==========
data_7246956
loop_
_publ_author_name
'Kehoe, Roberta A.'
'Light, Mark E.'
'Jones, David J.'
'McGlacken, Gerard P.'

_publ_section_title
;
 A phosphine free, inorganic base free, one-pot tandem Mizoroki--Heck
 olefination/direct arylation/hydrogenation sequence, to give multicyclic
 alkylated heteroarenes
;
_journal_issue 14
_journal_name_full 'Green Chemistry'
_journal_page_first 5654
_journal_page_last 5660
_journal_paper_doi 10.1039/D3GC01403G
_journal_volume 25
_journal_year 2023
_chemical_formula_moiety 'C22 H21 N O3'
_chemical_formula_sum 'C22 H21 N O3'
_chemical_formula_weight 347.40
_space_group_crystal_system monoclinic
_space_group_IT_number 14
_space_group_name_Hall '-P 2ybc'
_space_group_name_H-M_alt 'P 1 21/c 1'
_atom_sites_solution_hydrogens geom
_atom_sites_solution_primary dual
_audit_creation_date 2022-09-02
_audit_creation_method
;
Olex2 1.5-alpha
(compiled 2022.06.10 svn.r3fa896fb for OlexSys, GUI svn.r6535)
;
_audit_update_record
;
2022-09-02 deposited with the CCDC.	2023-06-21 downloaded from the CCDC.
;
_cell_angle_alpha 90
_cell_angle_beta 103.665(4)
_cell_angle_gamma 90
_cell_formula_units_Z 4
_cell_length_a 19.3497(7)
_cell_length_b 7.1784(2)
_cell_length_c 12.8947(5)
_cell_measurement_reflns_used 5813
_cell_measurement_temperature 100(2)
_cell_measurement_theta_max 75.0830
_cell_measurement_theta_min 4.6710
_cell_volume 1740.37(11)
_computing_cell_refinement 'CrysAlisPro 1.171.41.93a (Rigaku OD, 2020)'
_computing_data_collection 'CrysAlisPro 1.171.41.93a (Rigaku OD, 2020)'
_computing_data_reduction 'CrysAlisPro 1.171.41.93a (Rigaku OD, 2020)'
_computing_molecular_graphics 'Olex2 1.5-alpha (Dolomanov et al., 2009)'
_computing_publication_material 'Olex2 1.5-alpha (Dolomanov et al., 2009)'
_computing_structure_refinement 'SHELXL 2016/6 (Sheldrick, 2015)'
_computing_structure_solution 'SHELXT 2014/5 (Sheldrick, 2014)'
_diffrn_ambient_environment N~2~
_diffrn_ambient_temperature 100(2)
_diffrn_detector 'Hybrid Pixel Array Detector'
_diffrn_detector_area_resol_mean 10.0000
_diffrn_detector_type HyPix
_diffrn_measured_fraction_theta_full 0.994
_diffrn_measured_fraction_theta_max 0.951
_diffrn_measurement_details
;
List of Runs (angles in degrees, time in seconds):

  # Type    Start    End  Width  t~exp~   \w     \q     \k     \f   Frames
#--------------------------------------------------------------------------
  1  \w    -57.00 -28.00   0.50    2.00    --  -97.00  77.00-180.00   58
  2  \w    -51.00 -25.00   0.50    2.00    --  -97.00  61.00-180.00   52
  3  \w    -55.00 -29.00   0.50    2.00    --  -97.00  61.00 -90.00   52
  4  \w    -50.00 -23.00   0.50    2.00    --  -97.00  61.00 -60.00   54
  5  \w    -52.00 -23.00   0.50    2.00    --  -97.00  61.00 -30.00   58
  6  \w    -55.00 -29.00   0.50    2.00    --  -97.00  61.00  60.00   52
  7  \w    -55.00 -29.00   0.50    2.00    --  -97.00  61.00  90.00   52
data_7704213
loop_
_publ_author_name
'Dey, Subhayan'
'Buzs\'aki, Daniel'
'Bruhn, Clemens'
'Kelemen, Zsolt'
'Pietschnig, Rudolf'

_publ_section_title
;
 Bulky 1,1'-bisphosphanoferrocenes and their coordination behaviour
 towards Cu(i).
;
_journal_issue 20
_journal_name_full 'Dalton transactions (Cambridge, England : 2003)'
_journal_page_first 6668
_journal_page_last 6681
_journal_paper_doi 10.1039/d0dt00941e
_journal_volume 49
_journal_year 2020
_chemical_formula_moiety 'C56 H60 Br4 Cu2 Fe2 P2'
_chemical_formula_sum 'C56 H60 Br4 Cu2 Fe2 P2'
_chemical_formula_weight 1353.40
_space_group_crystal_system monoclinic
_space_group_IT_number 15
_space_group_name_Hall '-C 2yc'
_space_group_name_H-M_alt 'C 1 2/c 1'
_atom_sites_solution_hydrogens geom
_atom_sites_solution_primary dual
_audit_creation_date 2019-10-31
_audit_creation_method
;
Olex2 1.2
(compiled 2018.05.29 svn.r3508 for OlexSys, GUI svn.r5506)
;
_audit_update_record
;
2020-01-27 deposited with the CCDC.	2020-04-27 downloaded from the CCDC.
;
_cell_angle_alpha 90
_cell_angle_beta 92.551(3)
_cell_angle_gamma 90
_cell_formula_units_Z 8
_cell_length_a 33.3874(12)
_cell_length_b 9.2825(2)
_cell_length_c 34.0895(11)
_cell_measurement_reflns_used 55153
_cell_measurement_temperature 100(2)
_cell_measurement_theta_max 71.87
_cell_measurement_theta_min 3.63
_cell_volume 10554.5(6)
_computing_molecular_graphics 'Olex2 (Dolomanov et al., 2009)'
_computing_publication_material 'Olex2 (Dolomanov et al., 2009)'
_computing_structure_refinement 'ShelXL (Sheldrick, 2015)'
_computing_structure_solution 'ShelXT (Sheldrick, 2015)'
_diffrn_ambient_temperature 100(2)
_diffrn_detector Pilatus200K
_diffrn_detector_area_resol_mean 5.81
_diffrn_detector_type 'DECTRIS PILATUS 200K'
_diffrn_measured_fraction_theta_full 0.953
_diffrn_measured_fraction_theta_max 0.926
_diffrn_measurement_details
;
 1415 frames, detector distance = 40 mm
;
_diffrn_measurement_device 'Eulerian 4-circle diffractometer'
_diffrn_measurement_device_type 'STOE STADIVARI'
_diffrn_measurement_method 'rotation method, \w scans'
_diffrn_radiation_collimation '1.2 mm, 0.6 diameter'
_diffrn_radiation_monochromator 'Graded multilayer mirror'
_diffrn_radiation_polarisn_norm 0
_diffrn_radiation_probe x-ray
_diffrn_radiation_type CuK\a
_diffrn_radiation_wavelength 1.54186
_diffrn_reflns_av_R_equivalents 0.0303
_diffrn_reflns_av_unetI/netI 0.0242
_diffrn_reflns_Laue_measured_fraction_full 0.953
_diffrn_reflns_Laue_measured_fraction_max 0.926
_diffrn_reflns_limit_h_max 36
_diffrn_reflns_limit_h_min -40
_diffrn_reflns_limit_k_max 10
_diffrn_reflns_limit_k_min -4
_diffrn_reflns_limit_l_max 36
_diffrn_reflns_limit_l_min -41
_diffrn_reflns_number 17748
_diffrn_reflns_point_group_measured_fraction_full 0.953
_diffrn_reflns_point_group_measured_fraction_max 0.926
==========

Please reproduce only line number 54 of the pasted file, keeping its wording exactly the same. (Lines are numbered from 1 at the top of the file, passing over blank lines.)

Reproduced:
_computing_data_reduction 'CrysAlisPro 1.171.41.93a (Rigaku OD, 2020)'